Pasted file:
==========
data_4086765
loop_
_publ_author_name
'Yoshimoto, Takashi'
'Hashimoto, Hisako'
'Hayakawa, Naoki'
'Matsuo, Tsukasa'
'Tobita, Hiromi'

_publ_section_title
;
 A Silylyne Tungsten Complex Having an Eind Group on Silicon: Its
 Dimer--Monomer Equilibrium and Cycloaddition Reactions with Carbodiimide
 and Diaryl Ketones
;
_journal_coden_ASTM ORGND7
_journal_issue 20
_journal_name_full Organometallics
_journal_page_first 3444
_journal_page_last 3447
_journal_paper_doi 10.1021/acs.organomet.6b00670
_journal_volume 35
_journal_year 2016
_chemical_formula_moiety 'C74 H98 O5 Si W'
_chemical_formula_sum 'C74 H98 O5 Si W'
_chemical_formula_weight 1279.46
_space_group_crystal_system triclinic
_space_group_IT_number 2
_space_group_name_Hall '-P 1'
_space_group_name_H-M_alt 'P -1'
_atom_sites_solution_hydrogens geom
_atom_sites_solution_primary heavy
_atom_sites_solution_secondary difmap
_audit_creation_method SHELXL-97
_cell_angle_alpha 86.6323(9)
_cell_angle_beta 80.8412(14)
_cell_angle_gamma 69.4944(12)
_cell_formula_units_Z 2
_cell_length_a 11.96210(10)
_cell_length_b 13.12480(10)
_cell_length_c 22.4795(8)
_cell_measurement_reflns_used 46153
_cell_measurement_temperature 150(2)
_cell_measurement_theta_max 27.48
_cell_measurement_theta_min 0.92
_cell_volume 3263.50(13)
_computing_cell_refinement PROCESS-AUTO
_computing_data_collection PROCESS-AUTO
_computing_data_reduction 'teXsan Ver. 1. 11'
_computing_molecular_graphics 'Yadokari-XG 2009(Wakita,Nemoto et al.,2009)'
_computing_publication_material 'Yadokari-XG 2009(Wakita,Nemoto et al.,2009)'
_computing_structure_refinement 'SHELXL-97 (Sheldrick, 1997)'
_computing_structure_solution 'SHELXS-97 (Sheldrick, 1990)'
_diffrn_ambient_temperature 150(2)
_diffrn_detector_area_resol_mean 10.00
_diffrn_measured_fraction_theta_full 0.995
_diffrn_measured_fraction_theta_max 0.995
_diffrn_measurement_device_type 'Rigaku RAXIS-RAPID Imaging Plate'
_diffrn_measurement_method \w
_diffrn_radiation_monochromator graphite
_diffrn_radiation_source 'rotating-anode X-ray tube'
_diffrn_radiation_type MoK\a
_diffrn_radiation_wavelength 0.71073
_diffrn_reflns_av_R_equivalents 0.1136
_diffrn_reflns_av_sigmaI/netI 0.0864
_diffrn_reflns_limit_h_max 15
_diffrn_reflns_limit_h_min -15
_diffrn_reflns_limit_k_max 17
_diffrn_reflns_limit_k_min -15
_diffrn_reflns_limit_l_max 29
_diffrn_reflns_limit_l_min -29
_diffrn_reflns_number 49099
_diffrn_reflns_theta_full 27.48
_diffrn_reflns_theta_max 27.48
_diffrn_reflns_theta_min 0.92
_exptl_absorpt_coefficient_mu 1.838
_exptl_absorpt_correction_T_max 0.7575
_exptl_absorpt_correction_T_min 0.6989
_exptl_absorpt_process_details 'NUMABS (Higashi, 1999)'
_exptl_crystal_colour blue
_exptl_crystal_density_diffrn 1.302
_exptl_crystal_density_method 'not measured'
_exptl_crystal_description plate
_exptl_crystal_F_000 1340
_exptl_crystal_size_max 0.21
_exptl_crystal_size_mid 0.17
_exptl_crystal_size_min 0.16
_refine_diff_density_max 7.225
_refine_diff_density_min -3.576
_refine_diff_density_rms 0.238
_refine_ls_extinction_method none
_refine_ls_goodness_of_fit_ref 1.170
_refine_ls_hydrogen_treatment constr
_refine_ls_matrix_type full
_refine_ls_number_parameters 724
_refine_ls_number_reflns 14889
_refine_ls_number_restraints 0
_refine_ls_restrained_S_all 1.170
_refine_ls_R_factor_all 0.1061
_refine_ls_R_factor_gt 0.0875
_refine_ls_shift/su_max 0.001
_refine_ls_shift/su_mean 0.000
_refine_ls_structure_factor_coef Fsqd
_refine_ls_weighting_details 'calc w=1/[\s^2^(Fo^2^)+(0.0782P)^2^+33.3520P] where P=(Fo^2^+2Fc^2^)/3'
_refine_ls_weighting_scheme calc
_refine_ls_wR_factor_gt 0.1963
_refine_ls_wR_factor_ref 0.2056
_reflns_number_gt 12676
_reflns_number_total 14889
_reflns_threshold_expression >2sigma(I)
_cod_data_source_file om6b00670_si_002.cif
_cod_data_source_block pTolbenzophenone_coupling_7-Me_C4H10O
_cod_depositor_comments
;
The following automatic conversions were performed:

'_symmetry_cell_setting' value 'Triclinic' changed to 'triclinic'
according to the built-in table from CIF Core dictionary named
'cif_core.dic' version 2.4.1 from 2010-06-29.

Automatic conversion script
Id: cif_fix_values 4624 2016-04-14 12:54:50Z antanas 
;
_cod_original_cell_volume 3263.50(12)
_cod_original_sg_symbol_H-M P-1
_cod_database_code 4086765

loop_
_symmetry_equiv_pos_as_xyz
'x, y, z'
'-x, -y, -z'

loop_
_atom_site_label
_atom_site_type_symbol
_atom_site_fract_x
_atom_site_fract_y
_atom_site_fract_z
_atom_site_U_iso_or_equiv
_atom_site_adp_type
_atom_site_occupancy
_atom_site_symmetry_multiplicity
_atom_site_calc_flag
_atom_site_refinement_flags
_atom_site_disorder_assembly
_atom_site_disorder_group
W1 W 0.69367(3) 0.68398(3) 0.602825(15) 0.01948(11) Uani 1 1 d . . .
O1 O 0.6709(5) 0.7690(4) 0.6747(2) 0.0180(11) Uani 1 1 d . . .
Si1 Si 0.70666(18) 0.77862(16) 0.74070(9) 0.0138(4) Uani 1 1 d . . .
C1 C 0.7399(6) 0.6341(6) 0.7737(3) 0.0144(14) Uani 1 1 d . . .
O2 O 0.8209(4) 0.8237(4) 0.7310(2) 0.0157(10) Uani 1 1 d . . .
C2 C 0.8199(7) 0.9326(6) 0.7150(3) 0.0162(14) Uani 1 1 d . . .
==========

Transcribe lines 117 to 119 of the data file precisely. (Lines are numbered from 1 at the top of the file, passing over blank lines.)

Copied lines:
'cif_core.dic' version 2.4.1 from 2010-06-29.

Automatic conversion script
Id: cif_fix_values 4624 2016-04-14 12:54:50Z antanas 